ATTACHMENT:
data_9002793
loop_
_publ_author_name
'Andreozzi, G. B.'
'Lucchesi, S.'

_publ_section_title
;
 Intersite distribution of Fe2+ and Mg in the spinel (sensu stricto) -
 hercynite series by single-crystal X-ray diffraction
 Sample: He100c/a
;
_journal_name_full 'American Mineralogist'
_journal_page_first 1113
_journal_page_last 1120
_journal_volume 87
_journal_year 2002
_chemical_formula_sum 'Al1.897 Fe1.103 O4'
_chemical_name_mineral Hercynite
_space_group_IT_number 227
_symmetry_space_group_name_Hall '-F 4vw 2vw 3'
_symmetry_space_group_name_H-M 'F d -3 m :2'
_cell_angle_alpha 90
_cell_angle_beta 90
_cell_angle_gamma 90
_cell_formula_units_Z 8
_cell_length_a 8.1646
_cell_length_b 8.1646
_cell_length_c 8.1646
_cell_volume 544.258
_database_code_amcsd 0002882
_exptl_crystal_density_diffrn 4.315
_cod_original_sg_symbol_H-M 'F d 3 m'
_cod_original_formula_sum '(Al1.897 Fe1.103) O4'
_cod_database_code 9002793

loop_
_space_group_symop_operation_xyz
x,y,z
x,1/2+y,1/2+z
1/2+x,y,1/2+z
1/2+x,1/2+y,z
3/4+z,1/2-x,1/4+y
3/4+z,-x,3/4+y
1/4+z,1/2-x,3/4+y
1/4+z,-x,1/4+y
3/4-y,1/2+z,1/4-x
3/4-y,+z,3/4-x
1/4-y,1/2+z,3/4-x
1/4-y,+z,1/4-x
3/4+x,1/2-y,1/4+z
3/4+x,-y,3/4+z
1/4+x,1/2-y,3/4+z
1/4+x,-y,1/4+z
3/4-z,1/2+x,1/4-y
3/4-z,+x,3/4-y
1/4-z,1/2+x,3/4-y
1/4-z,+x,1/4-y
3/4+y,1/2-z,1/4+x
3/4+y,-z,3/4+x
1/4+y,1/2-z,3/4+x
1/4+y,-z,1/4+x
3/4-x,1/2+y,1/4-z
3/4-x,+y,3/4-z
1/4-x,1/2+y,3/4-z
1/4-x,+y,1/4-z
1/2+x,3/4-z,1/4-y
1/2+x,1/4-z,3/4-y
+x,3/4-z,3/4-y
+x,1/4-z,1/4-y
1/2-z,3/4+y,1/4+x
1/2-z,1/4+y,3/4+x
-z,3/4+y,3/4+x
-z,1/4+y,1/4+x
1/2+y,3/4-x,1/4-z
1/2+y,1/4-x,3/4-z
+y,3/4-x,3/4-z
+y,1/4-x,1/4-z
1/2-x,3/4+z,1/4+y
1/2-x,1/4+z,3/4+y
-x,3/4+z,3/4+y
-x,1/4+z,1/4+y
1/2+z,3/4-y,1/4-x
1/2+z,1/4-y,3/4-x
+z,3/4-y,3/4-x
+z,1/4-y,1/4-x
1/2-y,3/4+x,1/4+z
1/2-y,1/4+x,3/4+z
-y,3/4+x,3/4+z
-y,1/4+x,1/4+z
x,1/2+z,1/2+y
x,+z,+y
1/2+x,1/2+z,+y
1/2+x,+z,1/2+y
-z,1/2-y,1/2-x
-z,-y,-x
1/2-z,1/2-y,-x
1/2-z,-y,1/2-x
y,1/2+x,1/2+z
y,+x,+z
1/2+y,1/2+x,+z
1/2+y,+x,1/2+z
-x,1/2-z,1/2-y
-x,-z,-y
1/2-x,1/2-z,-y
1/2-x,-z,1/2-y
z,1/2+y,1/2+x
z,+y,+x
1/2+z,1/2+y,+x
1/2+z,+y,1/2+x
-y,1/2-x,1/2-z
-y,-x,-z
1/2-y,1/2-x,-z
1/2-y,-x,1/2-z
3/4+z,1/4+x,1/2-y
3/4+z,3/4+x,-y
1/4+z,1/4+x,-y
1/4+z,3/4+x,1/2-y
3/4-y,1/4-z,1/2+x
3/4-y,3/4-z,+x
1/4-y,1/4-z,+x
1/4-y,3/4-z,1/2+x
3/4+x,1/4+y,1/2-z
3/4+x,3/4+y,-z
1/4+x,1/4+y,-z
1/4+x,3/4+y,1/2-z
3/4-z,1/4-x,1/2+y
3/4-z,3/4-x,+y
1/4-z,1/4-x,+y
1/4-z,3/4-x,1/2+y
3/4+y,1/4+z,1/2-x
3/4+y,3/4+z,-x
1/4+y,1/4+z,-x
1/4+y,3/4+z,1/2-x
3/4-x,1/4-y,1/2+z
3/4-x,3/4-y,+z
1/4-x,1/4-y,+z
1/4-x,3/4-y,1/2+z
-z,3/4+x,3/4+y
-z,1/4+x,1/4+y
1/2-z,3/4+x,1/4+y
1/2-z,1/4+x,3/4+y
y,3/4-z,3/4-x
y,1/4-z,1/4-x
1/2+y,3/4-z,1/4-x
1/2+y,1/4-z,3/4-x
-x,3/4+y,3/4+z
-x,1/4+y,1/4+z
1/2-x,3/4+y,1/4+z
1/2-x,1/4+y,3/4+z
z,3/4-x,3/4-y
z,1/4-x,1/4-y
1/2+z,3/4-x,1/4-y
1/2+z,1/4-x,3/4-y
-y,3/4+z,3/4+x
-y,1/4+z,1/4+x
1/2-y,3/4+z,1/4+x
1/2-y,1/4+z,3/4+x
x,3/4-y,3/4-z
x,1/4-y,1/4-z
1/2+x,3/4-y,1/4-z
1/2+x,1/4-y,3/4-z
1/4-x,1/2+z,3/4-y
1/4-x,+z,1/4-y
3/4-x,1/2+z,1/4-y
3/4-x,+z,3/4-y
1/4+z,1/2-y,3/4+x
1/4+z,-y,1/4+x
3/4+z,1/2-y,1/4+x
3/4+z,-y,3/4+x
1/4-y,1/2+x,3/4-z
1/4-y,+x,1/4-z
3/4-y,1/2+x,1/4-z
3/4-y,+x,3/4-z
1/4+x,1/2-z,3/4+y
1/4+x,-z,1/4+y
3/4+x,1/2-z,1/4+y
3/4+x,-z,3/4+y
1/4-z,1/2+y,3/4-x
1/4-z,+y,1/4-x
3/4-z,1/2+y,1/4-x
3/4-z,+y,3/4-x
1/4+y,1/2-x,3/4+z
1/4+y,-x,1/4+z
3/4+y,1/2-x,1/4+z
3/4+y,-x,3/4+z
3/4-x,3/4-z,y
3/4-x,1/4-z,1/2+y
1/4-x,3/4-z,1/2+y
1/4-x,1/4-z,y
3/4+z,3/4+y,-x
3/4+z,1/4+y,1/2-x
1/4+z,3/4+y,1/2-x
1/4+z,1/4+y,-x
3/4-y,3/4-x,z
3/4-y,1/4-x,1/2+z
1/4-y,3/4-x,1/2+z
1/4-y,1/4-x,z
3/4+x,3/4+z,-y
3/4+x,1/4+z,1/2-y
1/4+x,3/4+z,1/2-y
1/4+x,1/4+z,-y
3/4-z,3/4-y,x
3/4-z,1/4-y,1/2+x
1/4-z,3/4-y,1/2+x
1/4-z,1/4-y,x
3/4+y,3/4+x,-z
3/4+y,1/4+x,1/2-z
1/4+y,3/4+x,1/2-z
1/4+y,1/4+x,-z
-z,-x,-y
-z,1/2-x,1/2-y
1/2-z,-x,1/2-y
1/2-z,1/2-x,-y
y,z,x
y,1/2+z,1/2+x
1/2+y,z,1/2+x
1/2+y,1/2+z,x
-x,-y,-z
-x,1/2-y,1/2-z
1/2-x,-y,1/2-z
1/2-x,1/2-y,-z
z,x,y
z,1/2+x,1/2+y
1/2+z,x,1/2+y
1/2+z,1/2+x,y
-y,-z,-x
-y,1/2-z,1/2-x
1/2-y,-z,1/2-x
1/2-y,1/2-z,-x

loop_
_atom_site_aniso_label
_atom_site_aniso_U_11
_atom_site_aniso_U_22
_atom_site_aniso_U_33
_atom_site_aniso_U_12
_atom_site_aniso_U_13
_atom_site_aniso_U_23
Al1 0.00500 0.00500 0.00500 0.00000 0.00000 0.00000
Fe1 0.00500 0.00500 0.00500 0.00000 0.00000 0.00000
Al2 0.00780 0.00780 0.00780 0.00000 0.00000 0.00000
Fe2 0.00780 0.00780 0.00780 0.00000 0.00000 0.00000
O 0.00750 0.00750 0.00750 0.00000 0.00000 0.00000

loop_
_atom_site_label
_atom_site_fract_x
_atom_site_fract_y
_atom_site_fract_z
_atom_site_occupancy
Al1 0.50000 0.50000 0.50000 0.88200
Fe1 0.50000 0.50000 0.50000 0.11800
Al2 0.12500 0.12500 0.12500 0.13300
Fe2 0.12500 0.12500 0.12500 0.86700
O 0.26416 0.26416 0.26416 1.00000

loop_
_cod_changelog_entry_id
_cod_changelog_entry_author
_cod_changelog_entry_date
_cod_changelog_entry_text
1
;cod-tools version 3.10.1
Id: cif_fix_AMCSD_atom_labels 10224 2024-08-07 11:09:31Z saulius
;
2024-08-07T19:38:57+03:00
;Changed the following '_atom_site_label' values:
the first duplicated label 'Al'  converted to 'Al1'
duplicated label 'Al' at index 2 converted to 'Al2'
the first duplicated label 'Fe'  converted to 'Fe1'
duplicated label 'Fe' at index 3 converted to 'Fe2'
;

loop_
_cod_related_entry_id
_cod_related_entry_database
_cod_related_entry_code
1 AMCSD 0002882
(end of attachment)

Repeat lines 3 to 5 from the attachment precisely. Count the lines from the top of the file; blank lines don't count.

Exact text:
_publ_author_name
'Andreozzi, G. B.'
'Lucchesi, S.'